Chaosnet is a local area network technology. It was first developed by Thomas Knight and Jack Holloway at MIT's AI Lab in 1975 and thereafter. It refers to two separate, but closely related, technologies. The more widespread was a set of computer communication packet-based protocols intended to connect the then-recently developed and very popular (within MIT) Lisp machines; the second was one of the earliest local area network (LAN) hardware implementations.
The Chaosnet protocol originally used an implementation over CATV coaxial cable modeled on the early Xerox PARC 3 megabit/second Ethernet, the early ARPANET, and Transmission Control Protocol (TCP). It was a contention-based system intended to work over a 0–1000 meter range, that included a pseudo-slotted feature intended to reduce collisions, which worked by passing a virtual token of permission from host to host; successful packet transmissions updated each host's knowledge of which host had the token at that time. Collisions caused a host to fall silent for a duration depending on the distance from the host it collided with. Collisions were never a real problem, and the pseudo-slotting fell into disuse.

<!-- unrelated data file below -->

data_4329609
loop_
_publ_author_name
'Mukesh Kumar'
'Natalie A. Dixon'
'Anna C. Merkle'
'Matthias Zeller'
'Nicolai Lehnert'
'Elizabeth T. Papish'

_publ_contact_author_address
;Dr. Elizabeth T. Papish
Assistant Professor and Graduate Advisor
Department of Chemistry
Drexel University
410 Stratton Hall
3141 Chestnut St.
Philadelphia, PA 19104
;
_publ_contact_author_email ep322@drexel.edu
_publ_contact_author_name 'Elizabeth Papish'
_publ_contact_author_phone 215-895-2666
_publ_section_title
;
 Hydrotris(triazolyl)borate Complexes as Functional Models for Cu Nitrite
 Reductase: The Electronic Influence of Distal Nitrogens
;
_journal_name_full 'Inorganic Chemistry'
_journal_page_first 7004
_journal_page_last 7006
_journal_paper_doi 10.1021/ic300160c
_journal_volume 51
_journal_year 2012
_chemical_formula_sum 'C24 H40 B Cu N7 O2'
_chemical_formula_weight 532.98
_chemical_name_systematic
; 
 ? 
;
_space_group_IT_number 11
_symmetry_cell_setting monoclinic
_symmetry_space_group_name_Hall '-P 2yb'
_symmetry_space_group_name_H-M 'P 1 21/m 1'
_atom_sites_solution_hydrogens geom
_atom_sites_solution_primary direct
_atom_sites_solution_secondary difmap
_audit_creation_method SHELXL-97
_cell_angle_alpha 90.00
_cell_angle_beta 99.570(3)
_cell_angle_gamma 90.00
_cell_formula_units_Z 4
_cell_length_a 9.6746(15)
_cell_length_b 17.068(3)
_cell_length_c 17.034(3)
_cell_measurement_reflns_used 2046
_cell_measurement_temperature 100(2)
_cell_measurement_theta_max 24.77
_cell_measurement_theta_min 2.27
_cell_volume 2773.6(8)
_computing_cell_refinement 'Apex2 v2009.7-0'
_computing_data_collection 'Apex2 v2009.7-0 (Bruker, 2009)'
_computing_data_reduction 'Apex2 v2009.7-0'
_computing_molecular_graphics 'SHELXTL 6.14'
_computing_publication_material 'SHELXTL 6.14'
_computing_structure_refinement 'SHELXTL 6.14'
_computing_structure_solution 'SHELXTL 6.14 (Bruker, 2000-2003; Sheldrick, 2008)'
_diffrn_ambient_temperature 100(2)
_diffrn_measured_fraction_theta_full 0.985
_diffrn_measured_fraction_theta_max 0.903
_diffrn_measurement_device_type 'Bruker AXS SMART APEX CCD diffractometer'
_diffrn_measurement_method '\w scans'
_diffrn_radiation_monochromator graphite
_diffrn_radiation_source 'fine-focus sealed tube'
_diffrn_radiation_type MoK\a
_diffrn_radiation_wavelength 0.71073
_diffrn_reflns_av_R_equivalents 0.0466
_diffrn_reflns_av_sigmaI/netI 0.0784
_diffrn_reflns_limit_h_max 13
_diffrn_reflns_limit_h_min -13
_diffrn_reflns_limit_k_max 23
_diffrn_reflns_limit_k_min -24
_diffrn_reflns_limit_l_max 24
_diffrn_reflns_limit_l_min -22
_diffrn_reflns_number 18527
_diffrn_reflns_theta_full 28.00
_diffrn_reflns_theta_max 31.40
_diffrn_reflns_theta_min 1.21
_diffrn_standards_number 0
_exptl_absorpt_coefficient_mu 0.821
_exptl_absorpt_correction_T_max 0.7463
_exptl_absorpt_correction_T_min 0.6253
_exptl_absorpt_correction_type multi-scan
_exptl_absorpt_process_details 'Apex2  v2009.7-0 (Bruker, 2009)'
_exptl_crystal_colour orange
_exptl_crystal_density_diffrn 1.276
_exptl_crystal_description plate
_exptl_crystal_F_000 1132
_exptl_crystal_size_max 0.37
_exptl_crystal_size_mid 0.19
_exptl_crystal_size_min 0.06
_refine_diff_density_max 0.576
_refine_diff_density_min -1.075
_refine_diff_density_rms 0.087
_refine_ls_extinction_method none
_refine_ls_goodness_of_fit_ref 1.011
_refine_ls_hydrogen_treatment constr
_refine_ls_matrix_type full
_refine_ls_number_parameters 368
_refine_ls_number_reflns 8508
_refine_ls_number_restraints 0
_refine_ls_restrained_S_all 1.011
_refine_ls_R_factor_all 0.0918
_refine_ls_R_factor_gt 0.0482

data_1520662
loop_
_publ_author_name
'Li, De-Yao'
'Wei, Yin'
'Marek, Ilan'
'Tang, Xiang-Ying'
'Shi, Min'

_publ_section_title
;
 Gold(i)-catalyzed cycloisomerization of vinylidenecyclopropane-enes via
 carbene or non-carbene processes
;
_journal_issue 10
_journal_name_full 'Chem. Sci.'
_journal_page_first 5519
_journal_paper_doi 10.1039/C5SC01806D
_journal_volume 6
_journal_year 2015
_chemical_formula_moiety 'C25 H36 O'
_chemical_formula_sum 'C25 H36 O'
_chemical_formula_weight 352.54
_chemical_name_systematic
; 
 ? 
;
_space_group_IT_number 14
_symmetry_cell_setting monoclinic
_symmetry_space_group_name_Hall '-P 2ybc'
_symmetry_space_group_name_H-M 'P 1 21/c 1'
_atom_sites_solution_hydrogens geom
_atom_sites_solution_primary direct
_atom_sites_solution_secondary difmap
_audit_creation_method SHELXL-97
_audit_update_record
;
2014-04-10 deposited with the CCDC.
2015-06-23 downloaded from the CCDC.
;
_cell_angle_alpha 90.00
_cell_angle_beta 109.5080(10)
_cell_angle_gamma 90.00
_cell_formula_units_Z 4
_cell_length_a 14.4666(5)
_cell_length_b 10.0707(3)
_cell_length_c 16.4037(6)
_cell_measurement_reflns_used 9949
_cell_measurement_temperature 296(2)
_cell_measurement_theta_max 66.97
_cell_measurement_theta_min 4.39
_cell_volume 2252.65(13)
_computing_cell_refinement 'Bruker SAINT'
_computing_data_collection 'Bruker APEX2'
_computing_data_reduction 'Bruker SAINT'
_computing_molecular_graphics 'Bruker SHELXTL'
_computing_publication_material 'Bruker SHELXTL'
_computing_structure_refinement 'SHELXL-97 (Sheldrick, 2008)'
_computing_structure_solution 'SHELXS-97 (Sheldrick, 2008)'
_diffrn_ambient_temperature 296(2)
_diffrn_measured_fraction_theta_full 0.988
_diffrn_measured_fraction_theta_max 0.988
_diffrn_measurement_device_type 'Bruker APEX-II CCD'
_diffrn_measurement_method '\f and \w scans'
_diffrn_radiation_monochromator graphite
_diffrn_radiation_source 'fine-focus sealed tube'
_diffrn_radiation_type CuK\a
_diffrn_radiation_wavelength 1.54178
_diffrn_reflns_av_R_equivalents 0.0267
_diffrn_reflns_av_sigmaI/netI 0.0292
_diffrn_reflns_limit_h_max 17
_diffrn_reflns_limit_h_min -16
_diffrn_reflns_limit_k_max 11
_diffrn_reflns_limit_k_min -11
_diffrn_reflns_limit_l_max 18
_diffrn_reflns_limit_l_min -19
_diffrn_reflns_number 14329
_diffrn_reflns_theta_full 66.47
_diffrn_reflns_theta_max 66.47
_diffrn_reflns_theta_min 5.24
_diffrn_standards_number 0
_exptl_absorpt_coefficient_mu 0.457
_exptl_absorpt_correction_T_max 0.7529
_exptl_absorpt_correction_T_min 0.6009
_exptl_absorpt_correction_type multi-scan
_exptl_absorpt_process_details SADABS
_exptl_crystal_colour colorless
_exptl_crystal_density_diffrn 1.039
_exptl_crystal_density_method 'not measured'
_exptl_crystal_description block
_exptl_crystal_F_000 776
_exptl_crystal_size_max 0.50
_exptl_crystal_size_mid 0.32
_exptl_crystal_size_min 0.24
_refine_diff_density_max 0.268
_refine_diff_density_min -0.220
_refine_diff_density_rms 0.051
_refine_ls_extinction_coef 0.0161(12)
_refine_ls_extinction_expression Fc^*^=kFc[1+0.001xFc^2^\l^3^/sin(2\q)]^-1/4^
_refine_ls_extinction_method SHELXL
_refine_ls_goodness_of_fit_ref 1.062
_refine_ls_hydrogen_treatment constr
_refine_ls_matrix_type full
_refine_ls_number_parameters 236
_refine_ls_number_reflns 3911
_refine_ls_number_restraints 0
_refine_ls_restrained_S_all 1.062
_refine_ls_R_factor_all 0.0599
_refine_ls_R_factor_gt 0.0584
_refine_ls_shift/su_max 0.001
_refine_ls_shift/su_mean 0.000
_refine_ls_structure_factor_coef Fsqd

Chaosnet's network topology was usually series of linear (not circular) cables, each up to a maximum of a kilometer and roughly 12 clients. The individual segments were interconnected by "bridges" (much in the ARPANET mold), generally older computers like PDP-11s with two network interfaces.